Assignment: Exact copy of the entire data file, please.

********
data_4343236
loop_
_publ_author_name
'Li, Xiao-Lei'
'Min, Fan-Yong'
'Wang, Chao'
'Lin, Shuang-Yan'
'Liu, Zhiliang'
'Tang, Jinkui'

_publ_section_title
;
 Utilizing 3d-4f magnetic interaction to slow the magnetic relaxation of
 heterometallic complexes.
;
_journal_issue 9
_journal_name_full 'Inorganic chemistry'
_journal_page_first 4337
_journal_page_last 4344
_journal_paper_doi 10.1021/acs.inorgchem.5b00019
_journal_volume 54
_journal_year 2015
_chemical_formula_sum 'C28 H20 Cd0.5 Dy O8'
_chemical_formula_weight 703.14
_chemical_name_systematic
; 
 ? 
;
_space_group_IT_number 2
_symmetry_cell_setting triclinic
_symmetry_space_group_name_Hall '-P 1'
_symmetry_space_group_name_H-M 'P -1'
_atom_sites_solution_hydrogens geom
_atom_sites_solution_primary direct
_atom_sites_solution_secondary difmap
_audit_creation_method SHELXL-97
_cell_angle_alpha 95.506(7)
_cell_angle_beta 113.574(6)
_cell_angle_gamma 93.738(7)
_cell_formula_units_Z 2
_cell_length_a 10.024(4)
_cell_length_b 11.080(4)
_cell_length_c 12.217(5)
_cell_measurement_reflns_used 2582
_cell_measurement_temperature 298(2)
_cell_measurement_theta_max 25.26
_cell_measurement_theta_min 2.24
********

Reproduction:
data_4343236
loop_
_publ_author_name
'Li, Xiao-Lei'
'Min, Fan-Yong'
'Wang, Chao'
'Lin, Shuang-Yan'
'Liu, Zhiliang'
'Tang, Jinkui'

_publ_section_title
;
 Utilizing 3d-4f magnetic interaction to slow the magnetic relaxation of
 heterometallic complexes.
;
_journal_issue 9
_journal_name_full 'Inorganic chemistry'
_journal_page_first 4337
_journal_page_last 4344
_journal_paper_doi 10.1021/acs.inorgchem.5b00019
_journal_volume 54
_journal_year 2015
_chemical_formula_sum 'C28 H20 Cd0.5 Dy O8'
_chemical_formula_weight 703.14
_chemical_name_systematic
; 
 ? 
;
_space_group_IT_number 2
_symmetry_cell_setting triclinic
_symmetry_space_group_name_Hall '-P 1'
_symmetry_space_group_name_H-M 'P -1'
_atom_sites_solution_hydrogens geom
_atom_sites_solution_primary direct
_atom_sites_solution_secondary difmap
_audit_creation_method SHELXL-97
_cell_angle_alpha 95.506(7)
_cell_angle_beta 113.574(6)
_cell_angle_gamma 93.738(7)
_cell_formula_units_Z 2
_cell_length_a 10.024(4)
_cell_length_b 11.080(4)
_cell_length_c 12.217(5)
_cell_measurement_reflns_used 2582
_cell_measurement_temperature 298(2)
_cell_measurement_theta_max 25.26
_cell_measurement_theta_min 2.24